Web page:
Harriet Oser Is the Reason To Travel GableStage’s 4000 Miles

By Bill Hirschman

GableStage’s production of Amy Herzog’s play 4000 Miles is a puzzle. We can tell you the intriguing premise, we can sketch out the plot, we can describe the engaging characters, we can praise the strong performances and even identify the touching and funny moments.

But we can’t tell you what the play is about. We can list nouns like relationships, communication, generational differences, death, grieving, coping, on and on, but we can’t tell you the pattern those jigsaw pieces create.

This is baffling because Herzog’s play was widely acclaimed through two off-Broadway runs and winning two Obie awards, and is a popular title on regional theater schedules across the country. With her current Belleville playing in New York, she is the up-and-coming flavor of the month.

There’s a personal journey of sorts for the hero who seems to work his way out of an emotional depression while visiting his elderly grandmother in the wake of a horrific tragedy. But what occurs during this visit to spark that change is a mystery. Further, how the episodic scenes of the hero’s interaction with various people fit a particular arc eluded this observer.

It seems ungrateful to complain because any production that gives us an opportunity to watch actress Harriet Oser perform her magic on stage is cause for celebration. While her own age has relegated her in recent years to the roles of senior citizens in Driving Miss Daisy, The Interview, The Effect Of Gamma Rays On Man In The Moon Marigolds and in Herzog’s own After the Revolution, each characterization has been markedly different, other than sharing a skilled actress’ ability to disappear in a part.

Here, she is the proud grandmother Vera, living in a rent-controlled apartment in Greenwich Village with a portrait of Karl Marx on the wall and a rotary phone on the table. Her stiff upper lip is eroding as the debilitating effects of old age insidiously infect her routine.

The play opens at 3 a.m. as her scruffy grandson Leo appears in her doorway with his sturdy bicycle and dressed in clothes showing the grime of the titular 4,000 miles that he has biked cross-country from his home in Seattle.

Leo needs a place to crash for a day, maybe two. While the duo’s affection is obvious, Herzog’ script, Joseph Adler’s direction and actor Michael Focas’ somewhat shut down, tentative mien subtly indicate that all is not well with Leo. One of Herzog and Adler’s virtues is skillfully feathering in exposition so carefully that the tragedy behind Leo’s appearance presents itself like painfully assembled clues in a mystery. As his stay stretches into weeks, we realize that Leo is carrying far more baggage than the death of his best friend on their trek.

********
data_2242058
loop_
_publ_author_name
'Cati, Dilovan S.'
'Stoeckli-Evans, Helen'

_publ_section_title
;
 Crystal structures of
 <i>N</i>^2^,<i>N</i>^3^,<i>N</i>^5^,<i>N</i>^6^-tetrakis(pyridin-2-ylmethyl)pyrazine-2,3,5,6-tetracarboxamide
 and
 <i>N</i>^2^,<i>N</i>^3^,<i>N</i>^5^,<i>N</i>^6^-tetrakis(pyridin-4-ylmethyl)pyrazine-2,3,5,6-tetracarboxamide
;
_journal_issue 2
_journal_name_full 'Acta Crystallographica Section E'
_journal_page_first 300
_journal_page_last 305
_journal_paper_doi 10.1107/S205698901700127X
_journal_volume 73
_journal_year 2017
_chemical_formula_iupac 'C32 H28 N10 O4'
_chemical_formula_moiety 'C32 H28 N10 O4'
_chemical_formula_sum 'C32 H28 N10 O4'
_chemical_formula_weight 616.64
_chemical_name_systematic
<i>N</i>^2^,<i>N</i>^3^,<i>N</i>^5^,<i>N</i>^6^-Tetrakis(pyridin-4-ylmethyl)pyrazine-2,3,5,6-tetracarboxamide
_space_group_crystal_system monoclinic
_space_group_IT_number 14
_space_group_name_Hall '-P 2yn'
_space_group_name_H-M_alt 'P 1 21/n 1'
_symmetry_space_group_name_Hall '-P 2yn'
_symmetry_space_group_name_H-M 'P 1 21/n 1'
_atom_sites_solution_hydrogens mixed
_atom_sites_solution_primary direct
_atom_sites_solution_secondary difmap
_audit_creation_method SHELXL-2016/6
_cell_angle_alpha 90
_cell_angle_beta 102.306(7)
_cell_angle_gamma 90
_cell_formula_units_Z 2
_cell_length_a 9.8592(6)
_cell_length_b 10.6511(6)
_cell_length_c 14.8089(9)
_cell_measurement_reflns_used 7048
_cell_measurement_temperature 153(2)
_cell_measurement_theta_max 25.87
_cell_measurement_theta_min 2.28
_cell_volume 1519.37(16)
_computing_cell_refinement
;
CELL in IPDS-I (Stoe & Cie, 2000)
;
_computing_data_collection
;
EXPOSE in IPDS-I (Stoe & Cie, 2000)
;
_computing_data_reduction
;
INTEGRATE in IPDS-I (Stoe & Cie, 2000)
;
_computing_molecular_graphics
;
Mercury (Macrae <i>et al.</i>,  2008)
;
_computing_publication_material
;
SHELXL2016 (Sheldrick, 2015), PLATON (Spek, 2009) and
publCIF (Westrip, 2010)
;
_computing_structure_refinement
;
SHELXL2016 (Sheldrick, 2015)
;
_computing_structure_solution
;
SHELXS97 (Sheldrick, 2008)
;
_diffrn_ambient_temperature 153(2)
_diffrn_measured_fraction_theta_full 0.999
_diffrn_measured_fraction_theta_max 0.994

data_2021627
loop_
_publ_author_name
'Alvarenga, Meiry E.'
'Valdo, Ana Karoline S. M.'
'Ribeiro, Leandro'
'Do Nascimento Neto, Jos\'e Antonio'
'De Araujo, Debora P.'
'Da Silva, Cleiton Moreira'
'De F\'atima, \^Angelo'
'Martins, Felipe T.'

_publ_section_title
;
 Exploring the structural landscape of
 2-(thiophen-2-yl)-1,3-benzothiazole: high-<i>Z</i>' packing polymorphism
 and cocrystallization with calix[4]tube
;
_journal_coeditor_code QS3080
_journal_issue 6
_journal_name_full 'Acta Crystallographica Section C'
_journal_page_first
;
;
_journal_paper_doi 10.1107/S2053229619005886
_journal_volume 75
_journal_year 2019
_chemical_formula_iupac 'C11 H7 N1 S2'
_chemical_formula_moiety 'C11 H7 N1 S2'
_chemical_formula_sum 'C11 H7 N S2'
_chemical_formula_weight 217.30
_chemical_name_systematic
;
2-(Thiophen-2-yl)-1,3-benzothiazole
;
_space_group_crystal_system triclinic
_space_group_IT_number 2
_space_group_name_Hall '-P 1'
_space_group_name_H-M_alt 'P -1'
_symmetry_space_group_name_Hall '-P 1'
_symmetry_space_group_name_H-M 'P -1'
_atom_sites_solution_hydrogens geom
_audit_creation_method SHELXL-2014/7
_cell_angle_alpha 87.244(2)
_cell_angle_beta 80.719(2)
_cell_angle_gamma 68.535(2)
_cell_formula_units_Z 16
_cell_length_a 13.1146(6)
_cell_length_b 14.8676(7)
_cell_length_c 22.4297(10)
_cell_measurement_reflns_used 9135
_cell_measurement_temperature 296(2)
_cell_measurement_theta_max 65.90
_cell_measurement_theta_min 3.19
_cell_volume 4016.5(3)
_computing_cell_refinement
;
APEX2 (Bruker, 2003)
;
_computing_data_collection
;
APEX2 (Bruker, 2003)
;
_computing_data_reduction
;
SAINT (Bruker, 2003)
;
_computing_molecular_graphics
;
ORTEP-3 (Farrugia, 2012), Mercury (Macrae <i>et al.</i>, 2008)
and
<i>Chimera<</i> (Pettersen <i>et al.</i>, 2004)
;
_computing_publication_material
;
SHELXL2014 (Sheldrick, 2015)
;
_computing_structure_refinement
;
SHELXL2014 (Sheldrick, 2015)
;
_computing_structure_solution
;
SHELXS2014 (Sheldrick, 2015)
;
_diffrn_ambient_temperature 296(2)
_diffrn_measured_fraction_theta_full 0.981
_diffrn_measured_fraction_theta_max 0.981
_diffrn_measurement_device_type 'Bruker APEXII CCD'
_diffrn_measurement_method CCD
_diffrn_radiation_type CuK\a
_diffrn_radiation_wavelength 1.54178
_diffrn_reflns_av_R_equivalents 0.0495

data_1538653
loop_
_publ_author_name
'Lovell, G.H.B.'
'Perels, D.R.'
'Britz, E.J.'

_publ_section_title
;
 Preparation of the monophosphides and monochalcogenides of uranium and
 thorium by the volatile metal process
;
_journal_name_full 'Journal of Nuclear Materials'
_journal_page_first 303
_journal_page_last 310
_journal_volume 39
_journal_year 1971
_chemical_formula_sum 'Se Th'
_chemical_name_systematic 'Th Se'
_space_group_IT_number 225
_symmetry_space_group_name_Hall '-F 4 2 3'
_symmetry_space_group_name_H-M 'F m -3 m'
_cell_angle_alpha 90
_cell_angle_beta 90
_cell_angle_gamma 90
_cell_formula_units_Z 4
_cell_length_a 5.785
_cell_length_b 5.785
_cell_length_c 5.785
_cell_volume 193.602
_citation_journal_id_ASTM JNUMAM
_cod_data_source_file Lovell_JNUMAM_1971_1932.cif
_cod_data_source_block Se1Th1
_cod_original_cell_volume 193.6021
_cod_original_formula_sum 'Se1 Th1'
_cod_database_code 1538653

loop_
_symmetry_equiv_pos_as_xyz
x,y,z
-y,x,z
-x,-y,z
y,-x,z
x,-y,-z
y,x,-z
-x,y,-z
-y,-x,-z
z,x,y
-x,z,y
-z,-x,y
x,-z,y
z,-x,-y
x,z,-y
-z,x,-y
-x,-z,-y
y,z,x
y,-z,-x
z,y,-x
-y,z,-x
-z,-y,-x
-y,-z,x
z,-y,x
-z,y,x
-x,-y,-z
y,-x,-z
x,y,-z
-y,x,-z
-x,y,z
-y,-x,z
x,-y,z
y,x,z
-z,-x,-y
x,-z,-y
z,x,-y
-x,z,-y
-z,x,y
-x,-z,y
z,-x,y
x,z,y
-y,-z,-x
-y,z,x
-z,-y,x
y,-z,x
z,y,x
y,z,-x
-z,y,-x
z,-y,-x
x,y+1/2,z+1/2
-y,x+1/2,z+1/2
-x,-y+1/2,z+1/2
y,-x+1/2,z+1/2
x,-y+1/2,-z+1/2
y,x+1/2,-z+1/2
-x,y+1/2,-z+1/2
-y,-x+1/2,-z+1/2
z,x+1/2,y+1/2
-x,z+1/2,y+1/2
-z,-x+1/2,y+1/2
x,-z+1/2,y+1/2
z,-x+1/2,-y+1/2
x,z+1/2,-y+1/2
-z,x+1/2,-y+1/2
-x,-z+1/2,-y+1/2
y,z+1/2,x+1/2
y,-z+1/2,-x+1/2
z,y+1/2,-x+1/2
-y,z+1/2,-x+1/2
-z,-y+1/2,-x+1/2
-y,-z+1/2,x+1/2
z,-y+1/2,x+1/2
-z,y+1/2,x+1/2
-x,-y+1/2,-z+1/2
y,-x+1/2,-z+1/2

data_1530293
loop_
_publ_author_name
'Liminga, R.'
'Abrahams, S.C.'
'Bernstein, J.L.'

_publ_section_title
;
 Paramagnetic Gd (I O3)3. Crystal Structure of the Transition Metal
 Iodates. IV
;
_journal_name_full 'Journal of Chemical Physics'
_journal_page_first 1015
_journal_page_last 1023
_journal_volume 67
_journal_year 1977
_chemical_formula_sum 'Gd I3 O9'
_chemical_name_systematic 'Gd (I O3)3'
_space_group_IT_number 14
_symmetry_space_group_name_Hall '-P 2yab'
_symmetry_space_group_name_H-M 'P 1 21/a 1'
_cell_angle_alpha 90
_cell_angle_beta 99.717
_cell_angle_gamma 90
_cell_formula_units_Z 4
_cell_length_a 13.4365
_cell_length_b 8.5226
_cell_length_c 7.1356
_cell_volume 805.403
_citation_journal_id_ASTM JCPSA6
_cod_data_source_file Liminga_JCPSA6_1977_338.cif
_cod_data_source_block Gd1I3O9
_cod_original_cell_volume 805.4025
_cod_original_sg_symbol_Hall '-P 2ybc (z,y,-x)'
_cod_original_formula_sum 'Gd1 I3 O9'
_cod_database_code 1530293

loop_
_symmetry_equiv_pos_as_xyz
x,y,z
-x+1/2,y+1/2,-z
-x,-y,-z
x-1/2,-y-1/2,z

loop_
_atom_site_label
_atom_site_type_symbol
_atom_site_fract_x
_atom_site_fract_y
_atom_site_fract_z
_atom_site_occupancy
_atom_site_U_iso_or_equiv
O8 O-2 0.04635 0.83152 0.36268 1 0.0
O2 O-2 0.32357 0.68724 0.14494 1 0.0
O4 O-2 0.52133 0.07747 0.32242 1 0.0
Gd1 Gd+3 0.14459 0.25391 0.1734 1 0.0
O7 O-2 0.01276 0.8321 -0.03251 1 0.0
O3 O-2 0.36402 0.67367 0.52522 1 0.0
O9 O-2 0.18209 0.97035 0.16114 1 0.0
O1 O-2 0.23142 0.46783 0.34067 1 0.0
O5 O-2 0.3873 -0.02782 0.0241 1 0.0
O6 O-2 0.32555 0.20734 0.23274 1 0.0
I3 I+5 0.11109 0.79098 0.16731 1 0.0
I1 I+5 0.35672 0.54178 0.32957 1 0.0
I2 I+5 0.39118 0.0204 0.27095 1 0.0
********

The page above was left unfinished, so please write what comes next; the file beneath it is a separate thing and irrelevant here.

In fact, Leo has yet to symbolically finish his journey with the ritual of dipping the front wheel of his bike in the Atlantic, just as he began it by dipping the back wheel in the Pacific. Metaphorically, he also has yet to finish his emotional journey and perhaps his visit is meant to complete the grieving process that he has ducked to the point of not attending his friend’s funeral. He just disappeared back on the road after the accident.

But Leo and Vera’s relationship is not some idealized movie of the week paradigm. He usually calls her Vera (and dude) rather than grandma and he drops F-bombs with impunity. These intelligent and fiercely independent souls may depict a synergistic support system in one scene. Then, with no clear indication of how much time has passed, Vera accuses Leo of stealing her checkbook and he screams at her to leave him alone after his disaffected girlfriend breaks up with him in Vera’s living room. Advertising copy highlights Vera being an old-style Lefty and Leo being a new style Lefty, but their politics seems to have little to do with anything other than give them some color.

Yet Herzog, Adler and company have created two memorable scenes. Focas’ Leo finally relates the harrowing tale of his friend’s death in the most compelling part of the play. It ends with him collapsing into Vera’s lap as she gazes at him with ineffable sympathy – although Herzog tosses in a funny curve ball we won’t spoil. It’s a lovely moment of flawed but genuine human connection.